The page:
The Financial Services Authority (FSA) has just issued the Turner Report which traces the causes and suggests the cure for the current financial crisis that it describes as the worst in a century. It notes that “the crisis also raises important questions about the intellectual assumptions on which previous regulatory approaches have largely been built. At the core of these assumptions has been the theory of efficient and rational markets. Five propositions with implications for regulatory approach have followed: Continue reading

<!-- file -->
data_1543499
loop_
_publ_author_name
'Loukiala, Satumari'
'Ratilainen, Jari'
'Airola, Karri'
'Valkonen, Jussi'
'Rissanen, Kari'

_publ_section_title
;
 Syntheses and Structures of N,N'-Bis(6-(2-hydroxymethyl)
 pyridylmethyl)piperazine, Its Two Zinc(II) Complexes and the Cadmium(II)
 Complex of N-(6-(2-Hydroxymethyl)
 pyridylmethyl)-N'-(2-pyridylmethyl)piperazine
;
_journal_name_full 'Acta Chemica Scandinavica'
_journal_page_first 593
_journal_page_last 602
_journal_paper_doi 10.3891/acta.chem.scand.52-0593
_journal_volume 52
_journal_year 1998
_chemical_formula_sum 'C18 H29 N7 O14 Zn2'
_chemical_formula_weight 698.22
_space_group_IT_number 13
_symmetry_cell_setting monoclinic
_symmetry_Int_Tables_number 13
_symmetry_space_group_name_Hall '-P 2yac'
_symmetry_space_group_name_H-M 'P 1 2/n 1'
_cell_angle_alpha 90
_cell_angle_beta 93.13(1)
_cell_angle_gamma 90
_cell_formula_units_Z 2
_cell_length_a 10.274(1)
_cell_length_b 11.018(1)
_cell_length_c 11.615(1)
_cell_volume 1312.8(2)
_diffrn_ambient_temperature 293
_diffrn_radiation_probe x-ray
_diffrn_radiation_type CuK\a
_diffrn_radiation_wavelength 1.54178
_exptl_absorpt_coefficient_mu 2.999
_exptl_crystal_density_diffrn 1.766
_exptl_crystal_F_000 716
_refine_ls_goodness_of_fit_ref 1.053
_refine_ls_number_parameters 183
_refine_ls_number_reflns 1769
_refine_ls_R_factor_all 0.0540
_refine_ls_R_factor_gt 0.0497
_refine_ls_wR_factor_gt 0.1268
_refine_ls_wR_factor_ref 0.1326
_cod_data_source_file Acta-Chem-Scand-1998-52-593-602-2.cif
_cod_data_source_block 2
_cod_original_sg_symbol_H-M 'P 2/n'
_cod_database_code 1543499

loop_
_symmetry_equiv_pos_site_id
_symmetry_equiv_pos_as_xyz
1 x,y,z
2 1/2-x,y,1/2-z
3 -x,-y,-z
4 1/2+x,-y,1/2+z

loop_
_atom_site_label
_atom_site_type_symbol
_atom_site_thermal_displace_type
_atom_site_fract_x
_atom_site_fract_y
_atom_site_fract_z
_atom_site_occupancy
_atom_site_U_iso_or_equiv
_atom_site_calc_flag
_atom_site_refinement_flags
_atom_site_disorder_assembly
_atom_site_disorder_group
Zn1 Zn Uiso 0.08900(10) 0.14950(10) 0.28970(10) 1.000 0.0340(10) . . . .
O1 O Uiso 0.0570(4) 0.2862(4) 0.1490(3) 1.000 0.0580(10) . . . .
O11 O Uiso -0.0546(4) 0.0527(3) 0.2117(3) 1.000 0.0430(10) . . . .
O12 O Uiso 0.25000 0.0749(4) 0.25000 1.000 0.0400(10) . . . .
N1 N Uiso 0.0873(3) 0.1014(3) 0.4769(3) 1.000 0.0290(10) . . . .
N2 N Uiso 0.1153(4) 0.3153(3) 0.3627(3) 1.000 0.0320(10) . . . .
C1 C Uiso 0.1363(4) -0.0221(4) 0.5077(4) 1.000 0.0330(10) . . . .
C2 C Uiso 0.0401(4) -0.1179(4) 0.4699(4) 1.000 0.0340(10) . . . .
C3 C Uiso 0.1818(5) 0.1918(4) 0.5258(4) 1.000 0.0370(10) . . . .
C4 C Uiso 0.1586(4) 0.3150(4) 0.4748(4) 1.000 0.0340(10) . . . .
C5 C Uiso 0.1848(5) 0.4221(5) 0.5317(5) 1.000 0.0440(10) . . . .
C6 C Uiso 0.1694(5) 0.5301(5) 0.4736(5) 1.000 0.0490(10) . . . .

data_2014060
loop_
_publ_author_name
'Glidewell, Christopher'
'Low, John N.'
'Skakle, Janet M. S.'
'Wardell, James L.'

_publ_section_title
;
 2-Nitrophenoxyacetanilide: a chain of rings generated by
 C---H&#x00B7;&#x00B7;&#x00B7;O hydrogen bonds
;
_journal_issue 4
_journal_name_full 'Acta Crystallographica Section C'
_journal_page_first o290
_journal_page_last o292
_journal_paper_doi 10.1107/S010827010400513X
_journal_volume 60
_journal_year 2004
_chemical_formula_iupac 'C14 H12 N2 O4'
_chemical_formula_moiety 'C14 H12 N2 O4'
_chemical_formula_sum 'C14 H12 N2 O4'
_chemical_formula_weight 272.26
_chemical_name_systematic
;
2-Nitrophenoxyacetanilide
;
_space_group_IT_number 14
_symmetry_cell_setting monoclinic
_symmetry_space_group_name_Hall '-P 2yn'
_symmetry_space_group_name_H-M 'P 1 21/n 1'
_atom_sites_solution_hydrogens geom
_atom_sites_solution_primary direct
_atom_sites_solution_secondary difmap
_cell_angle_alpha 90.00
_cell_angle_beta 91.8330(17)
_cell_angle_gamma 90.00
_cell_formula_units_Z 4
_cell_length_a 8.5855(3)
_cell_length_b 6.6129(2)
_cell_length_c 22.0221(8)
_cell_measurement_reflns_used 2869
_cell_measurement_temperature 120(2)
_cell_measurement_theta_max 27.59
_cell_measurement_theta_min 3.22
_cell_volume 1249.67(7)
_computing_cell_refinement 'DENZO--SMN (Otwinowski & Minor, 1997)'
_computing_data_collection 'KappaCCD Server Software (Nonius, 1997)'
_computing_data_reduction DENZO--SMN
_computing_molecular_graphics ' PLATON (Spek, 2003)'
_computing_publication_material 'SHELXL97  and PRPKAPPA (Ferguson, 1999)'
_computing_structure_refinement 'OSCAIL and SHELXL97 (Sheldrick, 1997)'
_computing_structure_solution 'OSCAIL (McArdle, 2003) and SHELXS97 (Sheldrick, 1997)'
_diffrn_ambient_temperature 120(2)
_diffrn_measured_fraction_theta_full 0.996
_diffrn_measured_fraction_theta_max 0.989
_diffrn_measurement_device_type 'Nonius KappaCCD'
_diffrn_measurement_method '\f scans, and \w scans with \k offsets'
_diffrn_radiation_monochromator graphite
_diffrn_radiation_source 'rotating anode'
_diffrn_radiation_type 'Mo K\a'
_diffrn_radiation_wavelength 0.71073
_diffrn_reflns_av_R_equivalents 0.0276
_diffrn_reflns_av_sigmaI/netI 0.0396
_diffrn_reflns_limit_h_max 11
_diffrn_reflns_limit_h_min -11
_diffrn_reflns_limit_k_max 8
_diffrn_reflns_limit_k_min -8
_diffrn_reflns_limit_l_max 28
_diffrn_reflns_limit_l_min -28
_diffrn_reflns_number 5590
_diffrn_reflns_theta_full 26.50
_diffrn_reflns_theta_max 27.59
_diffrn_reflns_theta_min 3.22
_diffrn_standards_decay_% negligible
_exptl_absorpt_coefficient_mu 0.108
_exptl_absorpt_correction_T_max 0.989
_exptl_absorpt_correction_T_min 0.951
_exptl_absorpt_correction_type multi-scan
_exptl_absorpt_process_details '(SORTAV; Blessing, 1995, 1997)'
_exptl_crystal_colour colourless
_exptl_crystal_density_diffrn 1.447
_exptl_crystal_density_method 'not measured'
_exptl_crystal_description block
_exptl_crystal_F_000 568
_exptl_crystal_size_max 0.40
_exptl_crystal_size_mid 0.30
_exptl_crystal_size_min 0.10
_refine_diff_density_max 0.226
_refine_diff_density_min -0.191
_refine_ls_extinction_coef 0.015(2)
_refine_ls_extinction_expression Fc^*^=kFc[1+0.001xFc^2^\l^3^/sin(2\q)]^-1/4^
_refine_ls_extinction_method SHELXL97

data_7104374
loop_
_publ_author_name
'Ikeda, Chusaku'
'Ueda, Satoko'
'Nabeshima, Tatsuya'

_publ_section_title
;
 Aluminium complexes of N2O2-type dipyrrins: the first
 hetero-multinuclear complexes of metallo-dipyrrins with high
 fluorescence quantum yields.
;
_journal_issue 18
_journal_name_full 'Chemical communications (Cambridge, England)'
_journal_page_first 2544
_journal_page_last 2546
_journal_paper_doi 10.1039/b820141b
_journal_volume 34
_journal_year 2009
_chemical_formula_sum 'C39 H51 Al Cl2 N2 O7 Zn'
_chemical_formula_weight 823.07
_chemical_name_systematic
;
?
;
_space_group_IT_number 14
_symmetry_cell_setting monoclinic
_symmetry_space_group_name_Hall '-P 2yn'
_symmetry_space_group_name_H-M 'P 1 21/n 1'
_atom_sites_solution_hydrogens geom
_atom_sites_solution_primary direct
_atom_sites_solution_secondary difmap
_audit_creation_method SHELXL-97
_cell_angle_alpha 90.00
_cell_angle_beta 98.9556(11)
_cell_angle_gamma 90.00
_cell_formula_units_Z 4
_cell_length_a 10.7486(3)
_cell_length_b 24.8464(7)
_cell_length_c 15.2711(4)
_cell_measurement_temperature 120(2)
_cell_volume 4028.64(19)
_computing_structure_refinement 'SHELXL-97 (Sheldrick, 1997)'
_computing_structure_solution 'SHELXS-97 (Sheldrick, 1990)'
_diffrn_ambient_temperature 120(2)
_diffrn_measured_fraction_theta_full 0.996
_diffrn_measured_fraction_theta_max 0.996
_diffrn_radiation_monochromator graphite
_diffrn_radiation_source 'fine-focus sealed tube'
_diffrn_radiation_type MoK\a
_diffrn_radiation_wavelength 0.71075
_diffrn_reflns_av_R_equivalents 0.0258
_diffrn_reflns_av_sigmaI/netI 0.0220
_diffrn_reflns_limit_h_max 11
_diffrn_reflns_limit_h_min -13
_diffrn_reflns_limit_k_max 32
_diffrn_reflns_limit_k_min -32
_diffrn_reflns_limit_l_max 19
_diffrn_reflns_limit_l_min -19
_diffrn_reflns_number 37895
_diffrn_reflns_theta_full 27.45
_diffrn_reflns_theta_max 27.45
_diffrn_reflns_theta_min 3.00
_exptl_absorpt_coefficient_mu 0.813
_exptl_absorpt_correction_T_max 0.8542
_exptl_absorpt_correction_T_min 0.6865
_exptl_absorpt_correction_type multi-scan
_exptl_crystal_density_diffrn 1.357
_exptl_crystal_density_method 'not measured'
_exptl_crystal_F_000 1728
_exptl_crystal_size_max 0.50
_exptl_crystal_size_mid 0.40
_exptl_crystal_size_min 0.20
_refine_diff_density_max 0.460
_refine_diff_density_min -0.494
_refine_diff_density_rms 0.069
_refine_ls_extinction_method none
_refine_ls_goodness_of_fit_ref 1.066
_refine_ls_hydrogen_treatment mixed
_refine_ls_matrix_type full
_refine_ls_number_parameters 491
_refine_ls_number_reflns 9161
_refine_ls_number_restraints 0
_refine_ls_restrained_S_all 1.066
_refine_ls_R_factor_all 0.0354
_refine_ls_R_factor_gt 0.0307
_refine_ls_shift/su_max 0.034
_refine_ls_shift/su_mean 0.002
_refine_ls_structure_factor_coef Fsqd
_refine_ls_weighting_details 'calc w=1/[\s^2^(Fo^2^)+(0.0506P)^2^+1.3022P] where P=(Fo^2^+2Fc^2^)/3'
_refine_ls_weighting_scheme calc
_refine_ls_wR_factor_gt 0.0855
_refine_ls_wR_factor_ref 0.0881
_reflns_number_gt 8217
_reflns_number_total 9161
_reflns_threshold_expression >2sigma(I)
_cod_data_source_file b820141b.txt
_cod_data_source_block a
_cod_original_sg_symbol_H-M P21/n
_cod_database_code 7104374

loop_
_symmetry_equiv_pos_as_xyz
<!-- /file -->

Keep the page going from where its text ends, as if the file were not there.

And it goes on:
Chris Caldwell (3/31/09) makes several astute observations in this morning’s Financial Times, noting that what “looked like discontent with a slow economy is strating to look like opposition to a system.” The past justifications by financiers that their stratospheric salaries were appropriate because of their genius status now rings hollow to most people, except, perhaps, the financiers themselves. It may be that the compensation model for those in finance will never return to the levels enjoyed in the recent past. He also notes, perceptively, that the public’s tolerance for opacity has greatly diminished. We no longer trust the elite and want to know what they have done with our money and who is reaping riches at our expense. “Americans are beginning to view those who wrcked the financial system like the secret police in a former comunitst country.” Where this will all lead, no-one knows at present.